Ms. Curry responded by reasserting her complaints and her belief that racial bias was the motivation behind the events in question. That is not a proper case for pretext. Once an employer provides a legitimate basis for its conduct, the onus is on the employee to offer evidence of "such weaknesses, implausibilities, inconsistencies, incoherencies, or contradictions in the employer's proffered legitimate reasons for its action that a reasonable factfinder could rationally find them unworthy of credence and hence infer that the employer did not act for the asserted non-discriminatory reasons." Morgan v. Hilti, Inc., 108 F.3d 1319, 1323 (10th Cir. 1997) (emphasis added and quotations omitted). Without such evidence, the case came down to Mazzio's substantiated non-discriminatory explanation against Ms. Curry's bald accusation of racism. This court has repeatedly held that a "[p]laintiff's mere conjecture that [her] employer's explanation is a pretext for intentional discrimination is an insufficient basis for denial of summary judgment." Jones, 203 F.3d at 754 (quotations omitted).
Ms. Curry challenges the affidavits submitted by Mazzio's in support of summary judgment, arguing that the affiants lacked personal knowledge of the events Ms. Curry was complaining about. With respect to the affidavit submitted by Ms. Curry's own supervisor, this argument is frivolous. As for the rest, her objection simply misses the point of the affidavits. They establish, explain, and evidence the enforcement of policies cited by Mazzio's for its conduct in this case. Regardless of their ignorance of Ms. Curry's circumstances, the affiants demonstrate personal knowledge of and experience with the policies involved. Their affidavits are thus both competent and relevant.
Ms. Curry contends that the district court wrongly dismissed her retaliation claim during the proceedings on her initial motion for summary judgment. She insists the court misunderstood her claim when rejecting it on the basis that, even if her complaints about Mazzio's had something to do with the termination of her placement there, that action was taken by her employment agency, not Mazzio's. She maintains that the focus of the retaliation claim was, rather, on her treatment by her supervisor, which she argues was the retaliatory consequence of (unspecified) problems the supervisor had had with other minority employees. See Aplt. Br. at 15. By characterizing her claim in this fashion, however, she highlights a patent legal deficiency in her position. The first prerequisite of any retaliation claim is the plaintiff-employee's protected opposition to unlawful discrimination, prompting the employer's retaliatory conduct. See, e.g., Hysten v. Burlington N. & Santa Fe Ry. Co., 296 F.3d 1177, 1183 (10th Cir. 2002); Penry v. Fed. Home Loan Bank of Topeka, 155 F.3d 1257, 1263 (10th Cir. 1998). Ms. Curry does not allege or even suggest that she engaged in any protected activity in connection with her supervisor's treatment of the other minority employees to whom she vaguely alludes here.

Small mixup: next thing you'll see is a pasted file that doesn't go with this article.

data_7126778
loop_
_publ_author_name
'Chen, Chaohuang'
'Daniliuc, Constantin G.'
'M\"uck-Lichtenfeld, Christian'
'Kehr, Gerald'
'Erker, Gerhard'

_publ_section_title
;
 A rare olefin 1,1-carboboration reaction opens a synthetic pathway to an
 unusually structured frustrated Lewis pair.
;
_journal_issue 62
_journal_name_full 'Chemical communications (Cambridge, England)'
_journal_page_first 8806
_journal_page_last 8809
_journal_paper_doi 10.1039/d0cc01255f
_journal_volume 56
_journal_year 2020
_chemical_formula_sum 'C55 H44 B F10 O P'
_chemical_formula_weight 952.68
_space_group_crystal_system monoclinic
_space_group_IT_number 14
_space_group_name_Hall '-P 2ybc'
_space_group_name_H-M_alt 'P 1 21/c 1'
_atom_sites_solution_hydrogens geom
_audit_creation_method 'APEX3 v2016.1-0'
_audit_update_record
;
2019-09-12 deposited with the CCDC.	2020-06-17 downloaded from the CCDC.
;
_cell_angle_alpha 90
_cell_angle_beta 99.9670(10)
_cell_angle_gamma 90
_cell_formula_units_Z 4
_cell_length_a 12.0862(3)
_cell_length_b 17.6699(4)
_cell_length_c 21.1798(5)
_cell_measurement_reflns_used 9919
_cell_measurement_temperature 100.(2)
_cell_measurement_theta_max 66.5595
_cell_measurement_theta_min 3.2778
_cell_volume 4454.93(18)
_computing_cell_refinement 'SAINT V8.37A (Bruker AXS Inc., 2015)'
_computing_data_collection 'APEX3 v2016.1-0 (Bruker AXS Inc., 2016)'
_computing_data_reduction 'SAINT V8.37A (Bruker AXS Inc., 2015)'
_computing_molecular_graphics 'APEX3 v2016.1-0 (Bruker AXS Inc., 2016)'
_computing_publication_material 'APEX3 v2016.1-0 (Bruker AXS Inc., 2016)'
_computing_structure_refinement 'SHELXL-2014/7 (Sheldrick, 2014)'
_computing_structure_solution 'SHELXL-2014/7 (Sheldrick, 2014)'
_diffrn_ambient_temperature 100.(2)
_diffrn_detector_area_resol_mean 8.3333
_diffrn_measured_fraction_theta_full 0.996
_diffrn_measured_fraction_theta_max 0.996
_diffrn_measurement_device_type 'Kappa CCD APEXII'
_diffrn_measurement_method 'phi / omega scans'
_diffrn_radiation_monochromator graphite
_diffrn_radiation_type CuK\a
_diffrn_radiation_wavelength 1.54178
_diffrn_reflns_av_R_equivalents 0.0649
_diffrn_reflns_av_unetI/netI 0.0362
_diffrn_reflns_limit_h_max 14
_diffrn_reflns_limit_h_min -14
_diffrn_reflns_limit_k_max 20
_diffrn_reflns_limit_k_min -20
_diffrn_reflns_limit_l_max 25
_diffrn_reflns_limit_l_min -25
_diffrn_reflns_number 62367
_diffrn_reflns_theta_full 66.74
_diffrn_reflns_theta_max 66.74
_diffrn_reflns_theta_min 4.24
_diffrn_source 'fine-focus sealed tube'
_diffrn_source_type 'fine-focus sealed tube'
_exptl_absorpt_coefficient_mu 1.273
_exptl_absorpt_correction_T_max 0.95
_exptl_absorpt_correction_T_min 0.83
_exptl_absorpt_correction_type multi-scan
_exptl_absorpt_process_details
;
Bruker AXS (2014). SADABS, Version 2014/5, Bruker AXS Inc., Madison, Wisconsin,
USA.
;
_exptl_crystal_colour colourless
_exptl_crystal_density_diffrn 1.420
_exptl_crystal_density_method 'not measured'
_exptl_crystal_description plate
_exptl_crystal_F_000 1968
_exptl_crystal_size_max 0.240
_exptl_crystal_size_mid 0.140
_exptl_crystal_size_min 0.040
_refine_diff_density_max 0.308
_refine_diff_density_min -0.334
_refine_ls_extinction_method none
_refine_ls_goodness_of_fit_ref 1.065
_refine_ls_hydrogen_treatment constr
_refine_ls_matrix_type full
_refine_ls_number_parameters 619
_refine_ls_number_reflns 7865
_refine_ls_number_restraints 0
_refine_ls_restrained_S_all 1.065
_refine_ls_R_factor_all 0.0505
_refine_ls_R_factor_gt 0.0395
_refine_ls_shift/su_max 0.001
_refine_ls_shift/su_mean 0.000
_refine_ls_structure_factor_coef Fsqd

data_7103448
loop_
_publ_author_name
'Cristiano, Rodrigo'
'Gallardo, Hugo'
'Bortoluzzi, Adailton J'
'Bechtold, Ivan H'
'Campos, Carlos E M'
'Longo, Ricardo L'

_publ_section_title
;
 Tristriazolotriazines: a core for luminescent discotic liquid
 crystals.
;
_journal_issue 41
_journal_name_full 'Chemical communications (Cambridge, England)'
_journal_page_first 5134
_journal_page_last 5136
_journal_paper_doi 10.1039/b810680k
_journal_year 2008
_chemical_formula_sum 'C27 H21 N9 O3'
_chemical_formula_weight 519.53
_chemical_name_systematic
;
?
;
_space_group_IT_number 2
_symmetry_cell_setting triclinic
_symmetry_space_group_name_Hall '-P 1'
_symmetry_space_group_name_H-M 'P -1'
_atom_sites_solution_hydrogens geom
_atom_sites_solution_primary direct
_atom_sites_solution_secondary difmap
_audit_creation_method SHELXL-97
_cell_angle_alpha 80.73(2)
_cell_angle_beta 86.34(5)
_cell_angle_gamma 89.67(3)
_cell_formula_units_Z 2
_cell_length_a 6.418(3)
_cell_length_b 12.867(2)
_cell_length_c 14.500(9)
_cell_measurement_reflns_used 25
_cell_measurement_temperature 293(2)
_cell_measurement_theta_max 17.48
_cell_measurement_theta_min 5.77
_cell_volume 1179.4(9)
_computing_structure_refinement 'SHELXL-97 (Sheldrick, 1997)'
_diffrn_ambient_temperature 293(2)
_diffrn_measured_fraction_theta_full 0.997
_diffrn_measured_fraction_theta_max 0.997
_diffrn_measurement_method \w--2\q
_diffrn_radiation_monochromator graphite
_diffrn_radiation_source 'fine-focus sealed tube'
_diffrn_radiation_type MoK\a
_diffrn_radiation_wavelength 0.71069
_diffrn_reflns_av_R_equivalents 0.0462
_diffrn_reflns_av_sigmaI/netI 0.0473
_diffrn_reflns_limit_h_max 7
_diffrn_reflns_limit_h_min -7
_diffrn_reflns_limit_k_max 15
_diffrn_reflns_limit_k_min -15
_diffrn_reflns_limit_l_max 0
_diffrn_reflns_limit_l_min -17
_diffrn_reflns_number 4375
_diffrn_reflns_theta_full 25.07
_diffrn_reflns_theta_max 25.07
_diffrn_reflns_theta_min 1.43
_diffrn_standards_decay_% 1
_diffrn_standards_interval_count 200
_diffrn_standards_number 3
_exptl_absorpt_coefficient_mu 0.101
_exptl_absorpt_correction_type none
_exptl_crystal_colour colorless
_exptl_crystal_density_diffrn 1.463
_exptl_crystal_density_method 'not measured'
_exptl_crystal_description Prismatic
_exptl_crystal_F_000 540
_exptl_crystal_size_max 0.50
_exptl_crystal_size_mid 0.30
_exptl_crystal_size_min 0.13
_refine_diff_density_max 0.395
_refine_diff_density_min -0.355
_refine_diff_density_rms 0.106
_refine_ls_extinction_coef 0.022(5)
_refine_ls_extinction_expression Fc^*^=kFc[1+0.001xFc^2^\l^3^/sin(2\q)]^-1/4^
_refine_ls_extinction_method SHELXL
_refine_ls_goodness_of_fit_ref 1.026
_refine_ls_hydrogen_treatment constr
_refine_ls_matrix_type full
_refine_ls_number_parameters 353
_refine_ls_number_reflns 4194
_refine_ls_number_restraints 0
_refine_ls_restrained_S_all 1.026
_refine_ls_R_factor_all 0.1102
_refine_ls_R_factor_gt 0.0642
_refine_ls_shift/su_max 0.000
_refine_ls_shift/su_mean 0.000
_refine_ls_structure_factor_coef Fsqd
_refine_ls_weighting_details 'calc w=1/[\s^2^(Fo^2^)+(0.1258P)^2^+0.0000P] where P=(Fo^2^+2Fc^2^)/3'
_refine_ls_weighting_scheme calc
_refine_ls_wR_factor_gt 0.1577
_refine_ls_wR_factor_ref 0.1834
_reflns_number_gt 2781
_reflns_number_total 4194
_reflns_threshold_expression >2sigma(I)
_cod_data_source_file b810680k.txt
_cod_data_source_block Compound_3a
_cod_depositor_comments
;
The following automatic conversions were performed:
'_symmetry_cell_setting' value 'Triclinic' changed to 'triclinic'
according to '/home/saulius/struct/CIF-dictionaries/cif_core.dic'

We turn now to Ms. Curry's various procedural objections. First of all, she contends the district court wrongly denied her request to appoint counsel. "The appointment of counsel in a civil case is left to the sound discretion of the district court." Shabazz v. Askins, 14 F.3d 533, 535 (10th Cir. 1994). The district court expressly considered the relevant factors summarized in Rucks v. Boergermann, 57 F.3d 978, 979 (10th Cir. 1995), see R., doc. 14 at 1-2, and we cannot say its resultant decision was an abuse of discretion. Indeed, the case turned on facts which were relatively uncomplicated and largely within Ms. Curry's personal knowledge.